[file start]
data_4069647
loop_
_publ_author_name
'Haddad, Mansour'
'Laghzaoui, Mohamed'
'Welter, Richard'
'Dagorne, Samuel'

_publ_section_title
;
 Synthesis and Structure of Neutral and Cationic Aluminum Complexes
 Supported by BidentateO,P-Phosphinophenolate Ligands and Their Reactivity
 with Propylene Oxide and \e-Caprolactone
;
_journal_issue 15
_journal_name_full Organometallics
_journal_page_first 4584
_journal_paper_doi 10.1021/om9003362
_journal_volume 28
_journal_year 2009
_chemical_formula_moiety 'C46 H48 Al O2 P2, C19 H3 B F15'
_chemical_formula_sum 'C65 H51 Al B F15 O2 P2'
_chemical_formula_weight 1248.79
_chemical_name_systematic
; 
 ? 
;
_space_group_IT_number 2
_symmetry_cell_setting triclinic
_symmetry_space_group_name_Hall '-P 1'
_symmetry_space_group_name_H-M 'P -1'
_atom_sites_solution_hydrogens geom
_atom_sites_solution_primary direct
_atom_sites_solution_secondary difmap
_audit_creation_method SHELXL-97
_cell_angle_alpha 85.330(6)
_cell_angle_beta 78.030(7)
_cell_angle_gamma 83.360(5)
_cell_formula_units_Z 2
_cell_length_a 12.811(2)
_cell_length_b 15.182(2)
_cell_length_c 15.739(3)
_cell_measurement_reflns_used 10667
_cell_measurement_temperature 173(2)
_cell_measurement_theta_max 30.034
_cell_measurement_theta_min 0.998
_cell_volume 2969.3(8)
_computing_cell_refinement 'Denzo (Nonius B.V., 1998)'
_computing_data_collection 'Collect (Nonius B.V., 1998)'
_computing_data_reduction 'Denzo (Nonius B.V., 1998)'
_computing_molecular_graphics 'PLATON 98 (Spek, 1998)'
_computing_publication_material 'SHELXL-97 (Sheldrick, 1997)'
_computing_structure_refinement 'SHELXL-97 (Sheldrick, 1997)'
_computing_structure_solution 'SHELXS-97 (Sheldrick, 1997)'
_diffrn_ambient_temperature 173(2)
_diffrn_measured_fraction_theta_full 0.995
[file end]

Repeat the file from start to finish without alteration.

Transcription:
data_4069647
loop_
_publ_author_name
'Haddad, Mansour'
'Laghzaoui, Mohamed'
'Welter, Richard'
'Dagorne, Samuel'

_publ_section_title
;
 Synthesis and Structure of Neutral and Cationic Aluminum Complexes
 Supported by BidentateO,P-Phosphinophenolate Ligands and Their Reactivity
 with Propylene Oxide and \e-Caprolactone
;
_journal_issue 15
_journal_name_full Organometallics
_journal_page_first 4584
_journal_paper_doi 10.1021/om9003362
_journal_volume 28
_journal_year 2009
_chemical_formula_moiety 'C46 H48 Al O2 P2, C19 H3 B F15'
_chemical_formula_sum 'C65 H51 Al B F15 O2 P2'
_chemical_formula_weight 1248.79
_chemical_name_systematic
; 
 ? 
;
_space_group_IT_number 2
_symmetry_cell_setting triclinic
_symmetry_space_group_name_Hall '-P 1'
_symmetry_space_group_name_H-M 'P -1'
_atom_sites_solution_hydrogens geom
_atom_sites_solution_primary direct
_atom_sites_solution_secondary difmap
_audit_creation_method SHELXL-97
_cell_angle_alpha 85.330(6)
_cell_angle_beta 78.030(7)
_cell_angle_gamma 83.360(5)
_cell_formula_units_Z 2
_cell_length_a 12.811(2)
_cell_length_b 15.182(2)
_cell_length_c 15.739(3)
_cell_measurement_reflns_used 10667
_cell_measurement_temperature 173(2)
_cell_measurement_theta_max 30.034
_cell_measurement_theta_min 0.998
_cell_volume 2969.3(8)
_computing_cell_refinement 'Denzo (Nonius B.V., 1998)'
_computing_data_collection 'Collect (Nonius B.V., 1998)'
_computing_data_reduction 'Denzo (Nonius B.V., 1998)'
_computing_molecular_graphics 'PLATON 98 (Spek, 1998)'
_computing_publication_material 'SHELXL-97 (Sheldrick, 1997)'
_computing_structure_refinement 'SHELXL-97 (Sheldrick, 1997)'
_computing_structure_solution 'SHELXS-97 (Sheldrick, 1997)'
_diffrn_ambient_temperature 173(2)
_diffrn_measured_fraction_theta_full 0.995